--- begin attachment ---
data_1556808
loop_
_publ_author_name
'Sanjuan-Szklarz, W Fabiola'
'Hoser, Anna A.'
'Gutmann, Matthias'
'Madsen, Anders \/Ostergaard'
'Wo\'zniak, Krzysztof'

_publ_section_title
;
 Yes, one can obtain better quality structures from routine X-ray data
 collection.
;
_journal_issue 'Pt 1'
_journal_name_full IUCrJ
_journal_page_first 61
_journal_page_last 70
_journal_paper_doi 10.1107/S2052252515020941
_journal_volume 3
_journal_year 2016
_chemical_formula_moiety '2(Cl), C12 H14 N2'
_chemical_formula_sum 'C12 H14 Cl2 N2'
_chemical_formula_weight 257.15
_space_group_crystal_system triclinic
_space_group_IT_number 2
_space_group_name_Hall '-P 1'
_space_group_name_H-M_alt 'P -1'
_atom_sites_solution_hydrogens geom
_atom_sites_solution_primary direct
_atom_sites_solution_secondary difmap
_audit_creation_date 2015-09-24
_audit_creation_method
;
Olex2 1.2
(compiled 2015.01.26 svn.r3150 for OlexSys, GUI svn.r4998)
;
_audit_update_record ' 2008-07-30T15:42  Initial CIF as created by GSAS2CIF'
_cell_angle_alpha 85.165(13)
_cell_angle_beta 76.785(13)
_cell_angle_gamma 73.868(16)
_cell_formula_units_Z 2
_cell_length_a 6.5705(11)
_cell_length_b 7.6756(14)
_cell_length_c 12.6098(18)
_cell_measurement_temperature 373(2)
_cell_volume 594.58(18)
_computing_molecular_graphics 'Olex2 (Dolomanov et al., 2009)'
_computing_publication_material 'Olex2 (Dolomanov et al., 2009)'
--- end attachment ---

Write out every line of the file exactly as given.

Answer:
data_1556808
loop_
_publ_author_name
'Sanjuan-Szklarz, W Fabiola'
'Hoser, Anna A.'
'Gutmann, Matthias'
'Madsen, Anders \/Ostergaard'
'Wo\'zniak, Krzysztof'

_publ_section_title
;
 Yes, one can obtain better quality structures from routine X-ray data
 collection.
;
_journal_issue 'Pt 1'
_journal_name_full IUCrJ
_journal_page_first 61
_journal_page_last 70
_journal_paper_doi 10.1107/S2052252515020941
_journal_volume 3
_journal_year 2016
_chemical_formula_moiety '2(Cl), C12 H14 N2'
_chemical_formula_sum 'C12 H14 Cl2 N2'
_chemical_formula_weight 257.15
_space_group_crystal_system triclinic
_space_group_IT_number 2
_space_group_name_Hall '-P 1'
_space_group_name_H-M_alt 'P -1'
_atom_sites_solution_hydrogens geom
_atom_sites_solution_primary direct
_atom_sites_solution_secondary difmap
_audit_creation_date 2015-09-24
_audit_creation_method
;
Olex2 1.2
(compiled 2015.01.26 svn.r3150 for OlexSys, GUI svn.r4998)
;
_audit_update_record ' 2008-07-30T15:42  Initial CIF as created by GSAS2CIF'
_cell_angle_alpha 85.165(13)
_cell_angle_beta 76.785(13)
_cell_angle_gamma 73.868(16)
_cell_formula_units_Z 2
_cell_length_a 6.5705(11)
_cell_length_b 7.6756(14)
_cell_length_c 12.6098(18)
_cell_measurement_temperature 373(2)
_cell_volume 594.58(18)
_computing_molecular_graphics 'Olex2 (Dolomanov et al., 2009)'
_computing_publication_material 'Olex2 (Dolomanov et al., 2009)'